“Everything old is new again.”
What on earth does that mean? That everyone who’s grown old is suddenly young because their old? That everything we’ve had for a long time is suddenly new because of it’s antiquity?
That doesn’t make sense. But then again, neither does the initial comment.
Mind you, I was talking to some ‘old’ people earlier today and they seemed to think they were not old at all, even though their ages, if put together, added up to 158. That’s right, 158. And if you were to meet these two ‘old’ people, you’d be taken aback. For neither of them appears to be anything like their age. Sixty, perhaps, or seventy, at a stretch. But an octogenarian? No way!
What makes us old? What makes us young? And who’s to say I’m middle-aged, when I really feel like I’m only young?
“You’re only as old as you feel.”
There’s another statement that can’t possibly be true. ‘Feeling’ young or old does not make you young or old. Just because you ‘feel’ 38 doesn’t mean you are. If you were born in 1969 and ‘feel’ 38 no matter what anyone says, no matter what argument you put forward, you are still 46. Nothing will change that. It’s a chronological fact.
But what does chronology have to do with the way you feel? Feeling young or old is dependent upon your life, the way you live it, your activity, mentally and physically, and the people, the loved ones, around you, that make you feel ‘good’ about yourself each and every day. Who cares about numbers? What really matters is your peace of mind, your self-respect and confidence, your very own happiness. Are you still able to play with your kids on the weekend, throw the football to your son, kick a goal up the park, and be cheered on by your loved ones? Do those you care for still provide the encouragement, the sensual love, that you need to forge on through life, a life made ever happier by their presence in it?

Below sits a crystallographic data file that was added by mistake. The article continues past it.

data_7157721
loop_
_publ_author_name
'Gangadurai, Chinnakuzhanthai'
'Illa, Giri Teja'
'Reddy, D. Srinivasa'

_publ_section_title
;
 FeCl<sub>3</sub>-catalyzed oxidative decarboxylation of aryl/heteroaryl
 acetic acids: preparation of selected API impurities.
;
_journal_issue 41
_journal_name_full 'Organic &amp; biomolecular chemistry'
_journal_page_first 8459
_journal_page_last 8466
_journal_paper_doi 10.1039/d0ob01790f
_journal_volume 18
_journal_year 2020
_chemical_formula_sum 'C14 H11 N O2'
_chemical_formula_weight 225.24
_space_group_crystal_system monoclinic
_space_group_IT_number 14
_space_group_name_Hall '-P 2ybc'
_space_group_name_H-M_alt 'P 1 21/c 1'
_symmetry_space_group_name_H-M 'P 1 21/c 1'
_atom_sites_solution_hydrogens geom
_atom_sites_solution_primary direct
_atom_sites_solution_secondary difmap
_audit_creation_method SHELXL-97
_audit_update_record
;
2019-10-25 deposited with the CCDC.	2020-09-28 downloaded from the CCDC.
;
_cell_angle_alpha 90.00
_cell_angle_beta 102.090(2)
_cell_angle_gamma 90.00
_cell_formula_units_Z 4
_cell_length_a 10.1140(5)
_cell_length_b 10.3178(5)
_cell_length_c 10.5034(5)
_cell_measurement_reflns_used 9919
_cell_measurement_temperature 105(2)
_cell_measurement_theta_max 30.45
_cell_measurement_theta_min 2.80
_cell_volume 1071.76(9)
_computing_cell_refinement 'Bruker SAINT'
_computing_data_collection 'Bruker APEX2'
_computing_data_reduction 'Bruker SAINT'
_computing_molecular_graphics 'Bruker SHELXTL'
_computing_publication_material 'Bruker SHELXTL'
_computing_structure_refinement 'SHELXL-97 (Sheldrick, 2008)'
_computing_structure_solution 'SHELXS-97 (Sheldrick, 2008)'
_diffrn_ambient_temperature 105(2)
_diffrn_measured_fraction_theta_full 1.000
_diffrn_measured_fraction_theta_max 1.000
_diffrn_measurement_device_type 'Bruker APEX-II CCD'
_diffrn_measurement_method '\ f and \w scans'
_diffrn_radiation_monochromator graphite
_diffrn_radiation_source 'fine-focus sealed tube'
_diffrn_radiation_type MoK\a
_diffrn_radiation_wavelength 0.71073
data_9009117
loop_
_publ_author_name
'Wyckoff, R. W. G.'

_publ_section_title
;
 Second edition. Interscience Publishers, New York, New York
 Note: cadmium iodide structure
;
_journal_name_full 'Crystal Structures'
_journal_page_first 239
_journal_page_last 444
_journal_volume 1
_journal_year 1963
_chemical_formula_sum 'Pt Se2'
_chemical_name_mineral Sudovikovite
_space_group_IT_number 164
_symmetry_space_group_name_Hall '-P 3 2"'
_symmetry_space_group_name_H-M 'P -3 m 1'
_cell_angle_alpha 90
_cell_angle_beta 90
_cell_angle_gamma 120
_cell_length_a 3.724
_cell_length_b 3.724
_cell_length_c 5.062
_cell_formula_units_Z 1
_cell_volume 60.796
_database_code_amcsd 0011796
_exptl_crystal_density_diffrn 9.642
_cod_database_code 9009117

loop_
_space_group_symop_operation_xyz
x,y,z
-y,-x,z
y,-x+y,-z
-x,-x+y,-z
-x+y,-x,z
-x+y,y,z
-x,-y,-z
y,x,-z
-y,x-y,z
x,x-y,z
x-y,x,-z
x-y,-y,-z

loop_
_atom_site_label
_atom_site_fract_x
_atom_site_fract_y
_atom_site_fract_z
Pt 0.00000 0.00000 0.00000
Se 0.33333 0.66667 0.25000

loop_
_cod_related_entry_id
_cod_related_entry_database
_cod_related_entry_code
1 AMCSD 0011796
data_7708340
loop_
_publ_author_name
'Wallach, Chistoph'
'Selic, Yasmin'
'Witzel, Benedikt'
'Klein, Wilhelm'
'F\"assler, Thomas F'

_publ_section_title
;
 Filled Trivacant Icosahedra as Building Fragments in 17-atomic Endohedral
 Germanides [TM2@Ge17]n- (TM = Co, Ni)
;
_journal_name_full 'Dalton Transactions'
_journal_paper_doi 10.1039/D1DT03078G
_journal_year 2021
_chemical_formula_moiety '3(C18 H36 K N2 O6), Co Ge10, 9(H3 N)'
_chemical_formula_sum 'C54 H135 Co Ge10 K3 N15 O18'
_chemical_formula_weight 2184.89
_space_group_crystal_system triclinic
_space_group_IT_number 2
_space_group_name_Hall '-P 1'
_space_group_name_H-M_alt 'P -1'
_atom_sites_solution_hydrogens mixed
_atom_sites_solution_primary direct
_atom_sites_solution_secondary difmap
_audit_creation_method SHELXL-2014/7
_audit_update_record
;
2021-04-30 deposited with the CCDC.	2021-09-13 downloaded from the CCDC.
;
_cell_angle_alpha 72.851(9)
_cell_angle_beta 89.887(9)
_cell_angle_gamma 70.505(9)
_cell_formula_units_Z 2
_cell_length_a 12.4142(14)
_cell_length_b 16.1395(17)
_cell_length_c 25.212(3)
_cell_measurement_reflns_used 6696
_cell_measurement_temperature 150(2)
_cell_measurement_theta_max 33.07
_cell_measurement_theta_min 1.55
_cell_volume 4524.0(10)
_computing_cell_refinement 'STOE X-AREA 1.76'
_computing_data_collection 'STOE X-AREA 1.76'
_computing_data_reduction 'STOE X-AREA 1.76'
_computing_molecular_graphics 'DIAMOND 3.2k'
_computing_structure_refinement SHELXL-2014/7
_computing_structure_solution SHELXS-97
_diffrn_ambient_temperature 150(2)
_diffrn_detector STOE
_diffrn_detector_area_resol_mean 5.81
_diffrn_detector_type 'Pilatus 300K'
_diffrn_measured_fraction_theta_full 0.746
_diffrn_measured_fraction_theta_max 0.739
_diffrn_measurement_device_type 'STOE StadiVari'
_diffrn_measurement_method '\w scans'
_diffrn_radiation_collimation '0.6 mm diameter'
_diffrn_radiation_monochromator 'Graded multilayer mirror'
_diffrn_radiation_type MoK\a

Just waking up to your wife or your husband, your boyfriend or girlfriend (oh, what the heck, your ‘significant other’) as the sun rises in the morning and the birds start to squawk, makes you feel better about who you are, makes you feel younger…makes you truly ‘feel.’
As you walk to work that day, you see a young girl across the road. She’s a slip of a thing and looks to you to be too young to be out of school. To you, she’s barely sixteen. If you had the gumption to cross the street, and, heaven forbid, ask her her age (or better still, the year she was born), you’d find she was actually, chronologically, twenty-one, and had a responsible job at the Telco down the street. You would suddenly feel older because you under-estimated her chronological age.
You keep on walking towards work and see a, well, to be brutally honest to yourself, a ‘geriatric’ with a walker. They’re crossing the street at the lights, but the process seems to go on forever, as he ever so slowly moves forward. The lights have been green now for some time, and there are numerous cars waiting to turn the corner, the very same corner at which the ‘old man’ is crossing over. He is holding up the traffic and with every extra car that arrives, the age of the ‘old man’ (for that is the term now firmly embedded in your mind) climbs. Are they eighty, no, they must be at least eighty-five, you tell yourself. But they’re so slow, there can be little doubt in your mind they’re at least ninety-five.
As the number, the age, climbs ever higher, the way you feel about yourself, your age, improves. In the short time it’s taken (for in fact it’s been only five minutes) your mind has traversed from thinking about yourself as middle-aged to thinking about yourself as young.
The younger you are, the older an ‘old person’ seems. The older you are, the younger a ‘young person’ appears.
Where do you fit on the scale of age and your perception of it?
Both youth, and old age, can be fleeting.
You’re only as old as you feel.